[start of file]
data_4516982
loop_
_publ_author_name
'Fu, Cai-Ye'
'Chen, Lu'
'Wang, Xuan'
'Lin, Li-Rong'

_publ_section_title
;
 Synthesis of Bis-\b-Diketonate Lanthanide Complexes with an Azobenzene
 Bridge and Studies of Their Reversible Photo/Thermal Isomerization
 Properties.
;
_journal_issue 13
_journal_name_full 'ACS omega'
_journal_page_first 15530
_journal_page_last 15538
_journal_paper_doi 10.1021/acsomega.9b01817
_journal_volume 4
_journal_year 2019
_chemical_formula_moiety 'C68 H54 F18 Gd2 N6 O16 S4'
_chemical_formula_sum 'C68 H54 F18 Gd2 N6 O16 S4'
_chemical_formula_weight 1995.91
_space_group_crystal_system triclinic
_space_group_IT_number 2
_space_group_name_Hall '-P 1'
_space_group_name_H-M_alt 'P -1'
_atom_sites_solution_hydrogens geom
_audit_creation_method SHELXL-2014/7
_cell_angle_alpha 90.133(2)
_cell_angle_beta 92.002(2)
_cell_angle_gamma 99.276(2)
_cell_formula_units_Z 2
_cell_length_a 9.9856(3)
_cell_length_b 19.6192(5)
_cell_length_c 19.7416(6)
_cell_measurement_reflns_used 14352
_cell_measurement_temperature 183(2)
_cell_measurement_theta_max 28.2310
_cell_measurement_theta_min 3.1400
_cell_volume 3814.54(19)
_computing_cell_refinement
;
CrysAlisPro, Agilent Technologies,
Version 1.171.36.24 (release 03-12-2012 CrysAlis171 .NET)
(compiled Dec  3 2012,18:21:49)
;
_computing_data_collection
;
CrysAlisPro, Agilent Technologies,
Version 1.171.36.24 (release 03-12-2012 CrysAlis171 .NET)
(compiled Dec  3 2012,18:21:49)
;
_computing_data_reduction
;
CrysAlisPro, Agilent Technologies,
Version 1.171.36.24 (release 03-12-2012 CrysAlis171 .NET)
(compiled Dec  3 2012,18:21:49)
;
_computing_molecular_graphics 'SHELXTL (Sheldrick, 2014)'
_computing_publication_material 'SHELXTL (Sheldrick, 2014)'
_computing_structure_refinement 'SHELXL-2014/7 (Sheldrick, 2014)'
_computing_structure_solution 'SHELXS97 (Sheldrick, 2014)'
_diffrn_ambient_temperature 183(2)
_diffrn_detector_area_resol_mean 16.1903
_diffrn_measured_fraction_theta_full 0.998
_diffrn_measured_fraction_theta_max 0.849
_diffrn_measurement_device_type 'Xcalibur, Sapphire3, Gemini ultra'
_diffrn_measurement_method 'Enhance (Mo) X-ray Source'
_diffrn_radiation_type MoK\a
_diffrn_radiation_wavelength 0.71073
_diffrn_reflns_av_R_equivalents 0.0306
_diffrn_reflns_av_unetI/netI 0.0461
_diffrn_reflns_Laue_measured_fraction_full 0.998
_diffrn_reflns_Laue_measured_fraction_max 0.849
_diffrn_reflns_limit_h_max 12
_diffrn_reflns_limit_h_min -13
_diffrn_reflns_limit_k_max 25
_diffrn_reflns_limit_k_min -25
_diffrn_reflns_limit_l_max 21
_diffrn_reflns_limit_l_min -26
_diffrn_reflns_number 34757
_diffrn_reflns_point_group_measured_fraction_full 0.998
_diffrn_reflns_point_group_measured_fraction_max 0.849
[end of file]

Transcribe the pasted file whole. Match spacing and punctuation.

data_4516982
loop_
_publ_author_name
'Fu, Cai-Ye'
'Chen, Lu'
'Wang, Xuan'
'Lin, Li-Rong'

_publ_section_title
;
 Synthesis of Bis-\b-Diketonate Lanthanide Complexes with an Azobenzene
 Bridge and Studies of Their Reversible Photo/Thermal Isomerization
 Properties.
;
_journal_issue 13
_journal_name_full 'ACS omega'
_journal_page_first 15530
_journal_page_last 15538
_journal_paper_doi 10.1021/acsomega.9b01817
_journal_volume 4
_journal_year 2019
_chemical_formula_moiety 'C68 H54 F18 Gd2 N6 O16 S4'
_chemical_formula_sum 'C68 H54 F18 Gd2 N6 O16 S4'
_chemical_formula_weight 1995.91
_space_group_crystal_system triclinic
_space_group_IT_number 2
_space_group_name_Hall '-P 1'
_space_group_name_H-M_alt 'P -1'
_atom_sites_solution_hydrogens geom
_audit_creation_method SHELXL-2014/7
_cell_angle_alpha 90.133(2)
_cell_angle_beta 92.002(2)
_cell_angle_gamma 99.276(2)
_cell_formula_units_Z 2
_cell_length_a 9.9856(3)
_cell_length_b 19.6192(5)
_cell_length_c 19.7416(6)
_cell_measurement_reflns_used 14352
_cell_measurement_temperature 183(2)
_cell_measurement_theta_max 28.2310
_cell_measurement_theta_min 3.1400
_cell_volume 3814.54(19)
_computing_cell_refinement
;
CrysAlisPro, Agilent Technologies,
Version 1.171.36.24 (release 03-12-2012 CrysAlis171 .NET)
(compiled Dec  3 2012,18:21:49)
;
_computing_data_collection
;
CrysAlisPro, Agilent Technologies,
Version 1.171.36.24 (release 03-12-2012 CrysAlis171 .NET)
(compiled Dec  3 2012,18:21:49)
;
_computing_data_reduction
;
CrysAlisPro, Agilent Technologies,
Version 1.171.36.24 (release 03-12-2012 CrysAlis171 .NET)
(compiled Dec  3 2012,18:21:49)
;
_computing_molecular_graphics 'SHELXTL (Sheldrick, 2014)'
_computing_publication_material 'SHELXTL (Sheldrick, 2014)'
_computing_structure_refinement 'SHELXL-2014/7 (Sheldrick, 2014)'
_computing_structure_solution 'SHELXS97 (Sheldrick, 2014)'
_diffrn_ambient_temperature 183(2)
_diffrn_detector_area_resol_mean 16.1903
_diffrn_measured_fraction_theta_full 0.998
_diffrn_measured_fraction_theta_max 0.849
_diffrn_measurement_device_type 'Xcalibur, Sapphire3, Gemini ultra'
_diffrn_measurement_method 'Enhance (Mo) X-ray Source'
_diffrn_radiation_type MoK\a
_diffrn_radiation_wavelength 0.71073
_diffrn_reflns_av_R_equivalents 0.0306
_diffrn_reflns_av_unetI/netI 0.0461
_diffrn_reflns_Laue_measured_fraction_full 0.998
_diffrn_reflns_Laue_measured_fraction_max 0.849
_diffrn_reflns_limit_h_max 12
_diffrn_reflns_limit_h_min -13
_diffrn_reflns_limit_k_max 25
_diffrn_reflns_limit_k_min -25
_diffrn_reflns_limit_l_max 21
_diffrn_reflns_limit_l_min -26
_diffrn_reflns_number 34757
_diffrn_reflns_point_group_measured_fraction_full 0.998
_diffrn_reflns_point_group_measured_fraction_max 0.849